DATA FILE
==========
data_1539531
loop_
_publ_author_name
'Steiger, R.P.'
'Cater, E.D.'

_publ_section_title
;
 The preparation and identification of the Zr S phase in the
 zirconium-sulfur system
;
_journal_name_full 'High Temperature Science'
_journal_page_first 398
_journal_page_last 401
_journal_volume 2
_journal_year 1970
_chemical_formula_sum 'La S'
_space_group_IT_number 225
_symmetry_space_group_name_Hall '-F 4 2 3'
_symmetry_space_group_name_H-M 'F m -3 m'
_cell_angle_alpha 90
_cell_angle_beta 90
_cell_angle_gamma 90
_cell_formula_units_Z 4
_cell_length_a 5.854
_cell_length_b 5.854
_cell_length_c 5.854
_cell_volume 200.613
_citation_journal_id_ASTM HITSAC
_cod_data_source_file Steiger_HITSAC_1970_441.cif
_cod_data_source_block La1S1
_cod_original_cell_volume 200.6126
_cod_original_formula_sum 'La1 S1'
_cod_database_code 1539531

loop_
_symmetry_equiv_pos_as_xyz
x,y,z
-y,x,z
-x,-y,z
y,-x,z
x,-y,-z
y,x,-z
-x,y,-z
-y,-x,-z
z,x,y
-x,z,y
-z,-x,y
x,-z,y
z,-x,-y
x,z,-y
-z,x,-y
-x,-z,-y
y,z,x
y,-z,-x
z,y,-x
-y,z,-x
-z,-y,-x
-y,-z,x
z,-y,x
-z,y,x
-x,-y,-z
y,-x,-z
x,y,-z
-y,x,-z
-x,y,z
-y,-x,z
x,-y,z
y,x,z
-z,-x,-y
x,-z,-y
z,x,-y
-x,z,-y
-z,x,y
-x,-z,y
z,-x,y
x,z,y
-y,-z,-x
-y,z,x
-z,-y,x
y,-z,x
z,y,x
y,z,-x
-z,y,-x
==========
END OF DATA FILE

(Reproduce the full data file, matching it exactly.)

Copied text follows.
data_1539531
loop_
_publ_author_name
'Steiger, R.P.'
'Cater, E.D.'

_publ_section_title
;
 The preparation and identification of the Zr S phase in the
 zirconium-sulfur system
;
_journal_name_full 'High Temperature Science'
_journal_page_first 398
_journal_page_last 401
_journal_volume 2
_journal_year 1970
_chemical_formula_sum 'La S'
_space_group_IT_number 225
_symmetry_space_group_name_Hall '-F 4 2 3'
_symmetry_space_group_name_H-M 'F m -3 m'
_cell_angle_alpha 90
_cell_angle_beta 90
_cell_angle_gamma 90
_cell_formula_units_Z 4
_cell_length_a 5.854
_cell_length_b 5.854
_cell_length_c 5.854
_cell_volume 200.613
_citation_journal_id_ASTM HITSAC
_cod_data_source_file Steiger_HITSAC_1970_441.cif
_cod_data_source_block La1S1
_cod_original_cell_volume 200.6126
_cod_original_formula_sum 'La1 S1'
_cod_database_code 1539531

loop_
_symmetry_equiv_pos_as_xyz
x,y,z
-y,x,z
-x,-y,z
y,-x,z
x,-y,-z
y,x,-z
-x,y,-z
-y,-x,-z
z,x,y
-x,z,y
-z,-x,y
x,-z,y
z,-x,-y
x,z,-y
-z,x,-y
-x,-z,-y
y,z,x
y,-z,-x
z,y,-x
-y,z,-x
-z,-y,-x
-y,-z,x
z,-y,x
-z,y,x
-x,-y,-z
y,-x,-z
x,y,-z
-y,x,-z
-x,y,z
-y,-x,z
x,-y,z
y,x,z
-z,-x,-y
x,-z,-y
z,x,-y
-x,z,-y
-z,x,y
-x,-z,y
z,-x,y
x,z,y
-y,-z,-x
-y,z,x
-z,-y,x
y,-z,x
z,y,x
y,z,-x
-z,y,-x